I'm a big believer in computing - not just fiddling around with facebook but proper computing - learning how to make them work... The kind of computing I missed out on because I didn't own ZX when I was a kid and by the time I got my hands on a computer other people were programming them. I think it's so important for our children to know more - in this day and age more than ever with a whole new world of aps and smart stuff. So we are learning together! That's what I love about home ed.
Code.org is a great place to start as it gives a great list of online resources. The main ones are mentioned here as we have tried most of them but scroll down the page and there are lots of other links - we have not had time to try them all!
So here are the resources we've tried:
Firstly, Scratch is a fantastic website that has a very user friendly, visual language all of its own. It gives everyone the chance to start to understand the kind of instructions we can use in programming. It's very simple and my 6 and 8 year olds are getting the hang of it. I think once your children can read well enough to follow the instructions they will be fine.
Following Scratch I have to mention Code Club who are aiming to "put a Code Club in every primary school in the country." But not just that they have the option on their website for Home Educators to set up their own club too - and we have done just that. At the moment the site contains resources for three terms worth of work (estimated at one hour a week). It starts off by using Scratch (you can use the online version or download a slightly older version for free) and takes you step by step using projects to fire the imagination. I have just started looking through these resources and they are really good, very easy to follow and lots of fun.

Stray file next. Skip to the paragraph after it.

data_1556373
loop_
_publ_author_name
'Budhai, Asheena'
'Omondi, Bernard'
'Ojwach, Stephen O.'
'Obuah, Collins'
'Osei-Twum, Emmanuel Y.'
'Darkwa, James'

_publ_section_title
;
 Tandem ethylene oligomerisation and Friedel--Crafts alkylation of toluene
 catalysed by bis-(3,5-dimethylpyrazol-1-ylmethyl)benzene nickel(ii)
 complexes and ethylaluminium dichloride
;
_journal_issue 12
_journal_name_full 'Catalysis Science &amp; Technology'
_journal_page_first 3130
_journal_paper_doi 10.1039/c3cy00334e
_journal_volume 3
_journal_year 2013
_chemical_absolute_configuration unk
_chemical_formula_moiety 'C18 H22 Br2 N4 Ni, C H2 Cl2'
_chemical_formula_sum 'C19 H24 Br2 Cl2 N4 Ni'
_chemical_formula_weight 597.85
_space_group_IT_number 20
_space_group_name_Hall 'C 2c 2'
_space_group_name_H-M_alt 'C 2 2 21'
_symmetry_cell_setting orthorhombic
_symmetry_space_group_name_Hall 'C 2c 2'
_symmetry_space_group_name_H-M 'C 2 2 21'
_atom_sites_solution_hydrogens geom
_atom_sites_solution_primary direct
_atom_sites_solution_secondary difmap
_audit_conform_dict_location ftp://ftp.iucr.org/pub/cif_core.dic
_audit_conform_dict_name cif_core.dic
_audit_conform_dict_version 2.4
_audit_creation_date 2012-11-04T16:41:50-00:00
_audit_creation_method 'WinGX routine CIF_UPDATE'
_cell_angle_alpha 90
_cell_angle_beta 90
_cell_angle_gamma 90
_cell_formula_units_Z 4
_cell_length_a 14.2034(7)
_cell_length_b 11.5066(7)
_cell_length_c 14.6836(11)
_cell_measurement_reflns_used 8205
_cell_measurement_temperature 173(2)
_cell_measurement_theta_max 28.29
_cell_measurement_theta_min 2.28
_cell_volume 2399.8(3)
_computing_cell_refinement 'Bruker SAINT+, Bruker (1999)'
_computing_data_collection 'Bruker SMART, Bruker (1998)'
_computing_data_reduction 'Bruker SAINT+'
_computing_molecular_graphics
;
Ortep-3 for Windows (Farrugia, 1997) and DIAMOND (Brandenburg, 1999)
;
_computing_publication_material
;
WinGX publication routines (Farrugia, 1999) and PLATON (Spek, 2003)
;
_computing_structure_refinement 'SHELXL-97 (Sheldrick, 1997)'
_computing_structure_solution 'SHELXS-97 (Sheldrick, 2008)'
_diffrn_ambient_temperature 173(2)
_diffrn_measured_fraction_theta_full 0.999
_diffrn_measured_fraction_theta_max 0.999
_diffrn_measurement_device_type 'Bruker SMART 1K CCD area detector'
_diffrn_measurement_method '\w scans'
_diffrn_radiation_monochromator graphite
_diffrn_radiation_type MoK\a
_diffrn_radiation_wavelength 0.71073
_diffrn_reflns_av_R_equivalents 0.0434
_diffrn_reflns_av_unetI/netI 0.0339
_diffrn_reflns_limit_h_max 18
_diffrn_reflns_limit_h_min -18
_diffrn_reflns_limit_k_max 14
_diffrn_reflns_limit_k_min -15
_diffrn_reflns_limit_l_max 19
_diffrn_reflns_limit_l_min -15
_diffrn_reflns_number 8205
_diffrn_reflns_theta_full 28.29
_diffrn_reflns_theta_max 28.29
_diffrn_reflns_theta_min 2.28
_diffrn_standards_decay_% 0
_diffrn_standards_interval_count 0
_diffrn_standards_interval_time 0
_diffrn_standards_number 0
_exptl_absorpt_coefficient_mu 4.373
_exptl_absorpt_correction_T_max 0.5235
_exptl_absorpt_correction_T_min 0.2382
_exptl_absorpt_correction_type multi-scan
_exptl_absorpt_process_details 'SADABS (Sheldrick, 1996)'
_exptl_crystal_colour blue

I have also found this resource from the Royal Society of Edinburgh. There are three courses in Computer Science outlined. The first also uses Scratch while the last uses MIT App Inventor mentioned below. They look pretty comprehensive and perhaps give a little more detail as they are aimed at older children than Code Club.
A little more advanced is Codeacademy. I really like Codeacademy but it doesn't have the whizzbangy graphics of Scratch so is better suited to more advanced students I think.
Finally, once your children have got the hang of animation and programming why not enter Animation14, a competition run by Manchester University to encourage interest in computing by asking children to create an original key-frame computer animation. There is a wide selection of eligible software including Scratch above.
This is not a comprehensive list of course - simply what we have found so far. Next on my list to investigate is MIT App Inventor but I suspect that is a little out of our league at the moment. Would love to hear if you have any more suggestions. Thanks!